Counseling Today, Features

Yes, and … improv can be therapeutic

By Lindsey Phillips September 7, 2021

Two of the main rules of improv are that you must agree with the other person and add to the conversation. One of the most commonly used improv games “Yes, and …” illustrates these principles. 

Two people face each other. One person starts by voicing a single statement. The other person accepts this idea and builds on it by responding, “Yes, and …” For example, if someone says, “The lake is full of alligators,” the other person could respond, “Yes, and one of them is swimming toward us.” 

“In a lot of ways, improv is like a therapist,” says Andrea Baum, a licensed professional counselor (LPC) in Texas. “It’s giving that unconditional positive regard but also reflecting, tracking, and conveying empathy and understanding.” 

Baum discovered improv when she started looking for more playful counseling modalities. She decided that to enhance her role-playing, which she was using with clients, and to help herself focus more on being in the moment, she would take an improv theater class. In the process of having fun, she also observed several parallels with counseling. 

“I noticed that what I was trying to teach my clients to do, improv was organically doing,” she says. “Things like keeping them in the present moment, accepting themselves, finding their voice, expressing their authentic selves [and] connecting with other people. There were so many risks people were taking because they felt safe in [the improv] environment.”

Later, she learned about how improv could help caregivers better communicate with their loved ones, and this hit home for her. When Baum was 15, her father suffered a brain injury, which led to early onset dementia. Improv now served another purpose for Baum: “I started using these techniques that I had learned in improv with my dad, and our entire relationship just completely changed for the better. It was life-changing.”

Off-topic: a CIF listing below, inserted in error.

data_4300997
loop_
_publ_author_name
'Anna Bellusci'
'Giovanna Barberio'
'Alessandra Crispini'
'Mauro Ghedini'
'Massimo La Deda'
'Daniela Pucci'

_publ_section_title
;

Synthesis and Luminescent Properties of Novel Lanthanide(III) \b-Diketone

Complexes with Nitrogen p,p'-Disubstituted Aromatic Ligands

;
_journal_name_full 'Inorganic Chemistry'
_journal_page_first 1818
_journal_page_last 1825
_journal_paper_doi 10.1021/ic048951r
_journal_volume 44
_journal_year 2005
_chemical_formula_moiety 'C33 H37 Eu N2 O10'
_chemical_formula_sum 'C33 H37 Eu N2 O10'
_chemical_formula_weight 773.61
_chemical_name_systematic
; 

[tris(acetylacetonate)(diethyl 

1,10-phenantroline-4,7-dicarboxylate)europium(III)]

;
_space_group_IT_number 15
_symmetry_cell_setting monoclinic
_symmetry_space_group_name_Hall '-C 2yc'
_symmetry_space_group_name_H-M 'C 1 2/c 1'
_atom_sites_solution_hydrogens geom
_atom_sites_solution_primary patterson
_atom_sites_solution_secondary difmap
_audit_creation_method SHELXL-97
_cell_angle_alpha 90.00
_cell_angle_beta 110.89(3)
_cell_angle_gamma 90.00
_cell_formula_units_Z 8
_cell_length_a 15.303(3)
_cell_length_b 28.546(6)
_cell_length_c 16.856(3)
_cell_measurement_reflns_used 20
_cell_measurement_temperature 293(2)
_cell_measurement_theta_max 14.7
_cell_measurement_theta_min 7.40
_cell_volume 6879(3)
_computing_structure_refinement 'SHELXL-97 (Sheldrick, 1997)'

Her experience with improv inspired her to partner with an improv educator and open Stomping Ground Comedy Theater in Dallas. She serves as the director of Improv for Life, a series of therapeutic improv classes and workshops that she designed for several populations with unique needs. 

Building connections 

In preparing to transition his counseling practice online a couple of years ago, Gordon Smith, a licensed clinical mental health counselor with a virtual private practice based in Asheville, North Carolina, began researching ways to build intimacy more effectively and efficiently in online spaces. His search led to him taking improv classes at the comedy club Second City. After participating in four online sessions, Smith was hooked. Immediately thereafter, he signed up for an improv group for counselors at the Improv Therapy Group, an organization that provides improvisation training with the goal of improving mental health. 

“I was immediately struck by how this modality allowed for practically instantaneous levels of trust, intimacy, risk-taking and laughter among total strangers,” Smith says. “I realized that I’d found what I was hunting for and was also having a really good time cutting up with a bunch of therapists.” 

Smith, who now serves on the Improv Therapy Group’s advisory board, has created improv groups tailored to working with gifted adolescents, adults and families. In a recent improv group, many of the participants reported that they felt mirrored and seen in the group in a way they didn’t often experience in their daily lives as neurodiverse individuals.